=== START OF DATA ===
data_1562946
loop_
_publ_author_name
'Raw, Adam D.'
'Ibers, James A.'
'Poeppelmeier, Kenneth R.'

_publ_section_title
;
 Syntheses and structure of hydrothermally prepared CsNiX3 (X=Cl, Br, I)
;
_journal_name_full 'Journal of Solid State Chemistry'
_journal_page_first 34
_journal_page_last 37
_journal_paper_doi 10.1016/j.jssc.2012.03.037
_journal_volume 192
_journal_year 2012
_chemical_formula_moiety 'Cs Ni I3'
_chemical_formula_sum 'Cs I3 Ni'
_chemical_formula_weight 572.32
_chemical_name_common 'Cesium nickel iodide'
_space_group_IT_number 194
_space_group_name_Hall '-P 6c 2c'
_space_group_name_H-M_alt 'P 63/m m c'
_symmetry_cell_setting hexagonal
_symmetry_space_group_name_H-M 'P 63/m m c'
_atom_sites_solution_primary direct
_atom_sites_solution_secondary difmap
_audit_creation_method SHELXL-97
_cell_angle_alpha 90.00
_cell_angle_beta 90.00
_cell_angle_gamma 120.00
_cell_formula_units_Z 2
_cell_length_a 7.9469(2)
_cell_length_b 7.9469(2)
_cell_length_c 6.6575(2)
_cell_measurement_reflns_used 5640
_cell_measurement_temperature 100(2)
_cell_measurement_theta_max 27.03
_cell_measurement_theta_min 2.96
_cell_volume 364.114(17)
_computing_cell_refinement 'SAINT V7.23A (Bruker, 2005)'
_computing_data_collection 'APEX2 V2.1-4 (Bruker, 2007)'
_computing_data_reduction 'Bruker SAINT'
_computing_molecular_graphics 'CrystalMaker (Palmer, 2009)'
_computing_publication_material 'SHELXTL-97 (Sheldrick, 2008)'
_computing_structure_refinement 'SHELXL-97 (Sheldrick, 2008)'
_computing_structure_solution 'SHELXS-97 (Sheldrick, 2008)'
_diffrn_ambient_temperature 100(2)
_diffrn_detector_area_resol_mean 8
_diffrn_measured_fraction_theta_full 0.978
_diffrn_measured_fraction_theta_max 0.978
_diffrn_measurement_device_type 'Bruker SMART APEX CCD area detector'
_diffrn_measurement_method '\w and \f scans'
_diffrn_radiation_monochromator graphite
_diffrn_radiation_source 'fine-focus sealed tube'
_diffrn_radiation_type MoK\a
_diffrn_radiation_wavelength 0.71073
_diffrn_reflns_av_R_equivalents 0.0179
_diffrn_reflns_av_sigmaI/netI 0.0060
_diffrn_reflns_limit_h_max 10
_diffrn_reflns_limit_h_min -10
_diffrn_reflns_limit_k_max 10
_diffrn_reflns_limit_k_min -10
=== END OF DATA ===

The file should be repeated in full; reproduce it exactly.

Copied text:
data_1562946
loop_
_publ_author_name
'Raw, Adam D.'
'Ibers, James A.'
'Poeppelmeier, Kenneth R.'

_publ_section_title
;
 Syntheses and structure of hydrothermally prepared CsNiX3 (X=Cl, Br, I)
;
_journal_name_full 'Journal of Solid State Chemistry'
_journal_page_first 34
_journal_page_last 37
_journal_paper_doi 10.1016/j.jssc.2012.03.037
_journal_volume 192
_journal_year 2012
_chemical_formula_moiety 'Cs Ni I3'
_chemical_formula_sum 'Cs I3 Ni'
_chemical_formula_weight 572.32
_chemical_name_common 'Cesium nickel iodide'
_space_group_IT_number 194
_space_group_name_Hall '-P 6c 2c'
_space_group_name_H-M_alt 'P 63/m m c'
_symmetry_cell_setting hexagonal
_symmetry_space_group_name_H-M 'P 63/m m c'
_atom_sites_solution_primary direct
_atom_sites_solution_secondary difmap
_audit_creation_method SHELXL-97
_cell_angle_alpha 90.00
_cell_angle_beta 90.00
_cell_angle_gamma 120.00
_cell_formula_units_Z 2
_cell_length_a 7.9469(2)
_cell_length_b 7.9469(2)
_cell_length_c 6.6575(2)
_cell_measurement_reflns_used 5640
_cell_measurement_temperature 100(2)
_cell_measurement_theta_max 27.03
_cell_measurement_theta_min 2.96
_cell_volume 364.114(17)
_computing_cell_refinement 'SAINT V7.23A (Bruker, 2005)'
_computing_data_collection 'APEX2 V2.1-4 (Bruker, 2007)'
_computing_data_reduction 'Bruker SAINT'
_computing_molecular_graphics 'CrystalMaker (Palmer, 2009)'
_computing_publication_material 'SHELXTL-97 (Sheldrick, 2008)'
_computing_structure_refinement 'SHELXL-97 (Sheldrick, 2008)'
_computing_structure_solution 'SHELXS-97 (Sheldrick, 2008)'
_diffrn_ambient_temperature 100(2)
_diffrn_detector_area_resol_mean 8
_diffrn_measured_fraction_theta_full 0.978
_diffrn_measured_fraction_theta_max 0.978
_diffrn_measurement_device_type 'Bruker SMART APEX CCD area detector'
_diffrn_measurement_method '\w and \f scans'
_diffrn_radiation_monochromator graphite
_diffrn_radiation_source 'fine-focus sealed tube'
_diffrn_radiation_type MoK\a
_diffrn_radiation_wavelength 0.71073
_diffrn_reflns_av_R_equivalents 0.0179
_diffrn_reflns_av_sigmaI/netI 0.0060
_diffrn_reflns_limit_h_max 10
_diffrn_reflns_limit_h_min -10
_diffrn_reflns_limit_k_max 10
_diffrn_reflns_limit_k_min -10